I recently read an article that stated that the federal government estimates it will cost more than $600 billion over the next 20 years to repair the water and sewer systems in the United States. My first thought was the enormity of the expected costs. Naturally, my second thought is that government estimates are predictably wrong and most often they are vastly underestimated. So what are we to do? Can these monies be spent wisely? Continue reading Ignoring Infrastructure: The Future is Here→
The U.S. Green Building Council (USGBC) is proposing new LEED regulations for the paint and coatings industry, prompting some of us in the industry to ask, “Why?”
I’ve been in this industry for 40 years. When I started, there was no such thing as VOC restrictions, and there were no regulations on how much solvent you could have in a can of paint. In the 1970s, many paints were more than 50 percent solvent. Some even contained lead, chrome, asbestos and other heavy metals. However, since those times, the industry has adapted to current standards and those harmful additives are thankfully things of the past.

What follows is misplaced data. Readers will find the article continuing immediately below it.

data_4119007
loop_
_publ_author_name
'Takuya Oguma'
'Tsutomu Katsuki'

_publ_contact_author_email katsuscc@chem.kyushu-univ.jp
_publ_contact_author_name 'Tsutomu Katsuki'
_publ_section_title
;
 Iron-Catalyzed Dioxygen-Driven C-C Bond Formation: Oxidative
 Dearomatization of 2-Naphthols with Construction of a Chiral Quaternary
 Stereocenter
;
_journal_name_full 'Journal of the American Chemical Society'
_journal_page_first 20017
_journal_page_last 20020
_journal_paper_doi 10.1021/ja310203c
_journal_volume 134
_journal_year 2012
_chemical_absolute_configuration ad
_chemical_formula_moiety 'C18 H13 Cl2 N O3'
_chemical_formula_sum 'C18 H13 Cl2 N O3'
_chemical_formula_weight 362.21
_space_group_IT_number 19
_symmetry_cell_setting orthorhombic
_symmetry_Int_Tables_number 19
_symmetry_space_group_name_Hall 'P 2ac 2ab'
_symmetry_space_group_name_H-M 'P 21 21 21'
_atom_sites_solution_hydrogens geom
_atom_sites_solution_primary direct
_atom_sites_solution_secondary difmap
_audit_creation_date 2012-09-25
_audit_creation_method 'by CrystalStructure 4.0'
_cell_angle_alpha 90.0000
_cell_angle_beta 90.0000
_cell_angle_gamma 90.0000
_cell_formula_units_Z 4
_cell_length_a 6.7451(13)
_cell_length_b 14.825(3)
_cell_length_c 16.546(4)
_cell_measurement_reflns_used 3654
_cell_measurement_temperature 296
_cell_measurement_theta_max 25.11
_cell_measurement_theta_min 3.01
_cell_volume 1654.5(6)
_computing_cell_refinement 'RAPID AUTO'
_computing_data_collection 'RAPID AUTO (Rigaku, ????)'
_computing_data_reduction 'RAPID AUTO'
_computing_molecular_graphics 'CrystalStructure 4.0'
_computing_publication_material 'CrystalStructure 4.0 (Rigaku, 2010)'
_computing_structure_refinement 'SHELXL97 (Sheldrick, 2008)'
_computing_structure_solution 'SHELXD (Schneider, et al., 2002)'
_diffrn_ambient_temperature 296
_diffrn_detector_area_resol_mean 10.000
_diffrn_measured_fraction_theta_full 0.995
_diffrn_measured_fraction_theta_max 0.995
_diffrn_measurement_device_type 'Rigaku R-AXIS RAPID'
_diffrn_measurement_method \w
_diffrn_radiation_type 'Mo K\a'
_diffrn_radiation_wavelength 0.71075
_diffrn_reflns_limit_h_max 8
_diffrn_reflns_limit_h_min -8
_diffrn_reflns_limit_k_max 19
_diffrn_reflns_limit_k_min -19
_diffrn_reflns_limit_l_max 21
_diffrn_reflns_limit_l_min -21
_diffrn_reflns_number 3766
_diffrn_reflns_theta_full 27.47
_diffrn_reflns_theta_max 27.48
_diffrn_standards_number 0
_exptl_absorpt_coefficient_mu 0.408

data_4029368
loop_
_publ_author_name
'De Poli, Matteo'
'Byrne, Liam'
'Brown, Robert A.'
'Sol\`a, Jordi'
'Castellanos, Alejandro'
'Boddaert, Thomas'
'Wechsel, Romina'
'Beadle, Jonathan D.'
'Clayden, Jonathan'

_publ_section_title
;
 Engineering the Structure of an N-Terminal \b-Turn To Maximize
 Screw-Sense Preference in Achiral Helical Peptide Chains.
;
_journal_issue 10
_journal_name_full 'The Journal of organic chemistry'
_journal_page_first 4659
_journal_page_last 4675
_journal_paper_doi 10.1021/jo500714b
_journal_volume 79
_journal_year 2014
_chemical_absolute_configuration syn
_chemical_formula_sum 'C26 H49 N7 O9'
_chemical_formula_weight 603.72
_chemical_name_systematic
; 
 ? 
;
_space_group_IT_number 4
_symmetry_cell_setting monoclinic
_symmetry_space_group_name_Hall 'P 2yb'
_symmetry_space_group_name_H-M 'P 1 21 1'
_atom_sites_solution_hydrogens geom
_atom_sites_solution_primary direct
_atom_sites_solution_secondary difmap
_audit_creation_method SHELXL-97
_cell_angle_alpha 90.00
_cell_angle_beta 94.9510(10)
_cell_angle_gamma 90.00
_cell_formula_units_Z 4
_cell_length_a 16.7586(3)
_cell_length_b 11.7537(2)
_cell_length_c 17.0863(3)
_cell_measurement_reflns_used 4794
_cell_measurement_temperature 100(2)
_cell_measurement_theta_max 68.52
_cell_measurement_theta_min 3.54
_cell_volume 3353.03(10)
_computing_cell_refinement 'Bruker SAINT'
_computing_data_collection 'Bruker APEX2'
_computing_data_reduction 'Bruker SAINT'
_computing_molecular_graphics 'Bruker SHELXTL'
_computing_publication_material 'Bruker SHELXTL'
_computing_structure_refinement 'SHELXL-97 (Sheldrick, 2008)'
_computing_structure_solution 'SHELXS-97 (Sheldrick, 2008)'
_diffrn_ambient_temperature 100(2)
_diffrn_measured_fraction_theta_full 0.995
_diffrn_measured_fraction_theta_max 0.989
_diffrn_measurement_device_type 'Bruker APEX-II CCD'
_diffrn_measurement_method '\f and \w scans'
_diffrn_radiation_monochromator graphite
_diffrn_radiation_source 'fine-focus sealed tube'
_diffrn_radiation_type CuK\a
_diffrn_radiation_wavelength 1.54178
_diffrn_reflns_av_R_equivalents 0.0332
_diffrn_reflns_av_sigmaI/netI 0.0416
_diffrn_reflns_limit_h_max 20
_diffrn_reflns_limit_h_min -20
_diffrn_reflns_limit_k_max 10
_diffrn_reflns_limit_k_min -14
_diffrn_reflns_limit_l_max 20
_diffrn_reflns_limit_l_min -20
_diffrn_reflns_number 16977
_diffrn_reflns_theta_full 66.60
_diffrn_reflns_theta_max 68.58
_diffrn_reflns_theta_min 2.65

For the last 30 years, the paint and coatings industry has been going in two environmentally friendly directions at the same time. We have been developing zero-VOC coatings, as well as low-VOC-containing water-based technology in all our generic coatings lines. We have innovated many products that are commercially available and sold daily that are both HAPS (Hazardouse Air Pollutants) AND VOC-free. It doesn’t get any better than that. Additionally, new water-based technology is being developed all the time.
So, my point is this – in my opinion, the paint industry is way ahead of the curve. We don’t need more regulations. We compete against ourselves, forcing new and innovative products that are always being developed. Couple R&D innovation with the architects and engineering communities who are on the cutting edge of compliance regulations, and that keeps all good paint and coatings manufacturers ahead of government over regulation. We don’t need more bureaucracy!
Founded in 1947, Induron manufactures high performance coatings that serve a range of industrial applications, including the wastewater, transmission and distribution and groundwater storage industries. Learn more about us at www.Induron.com.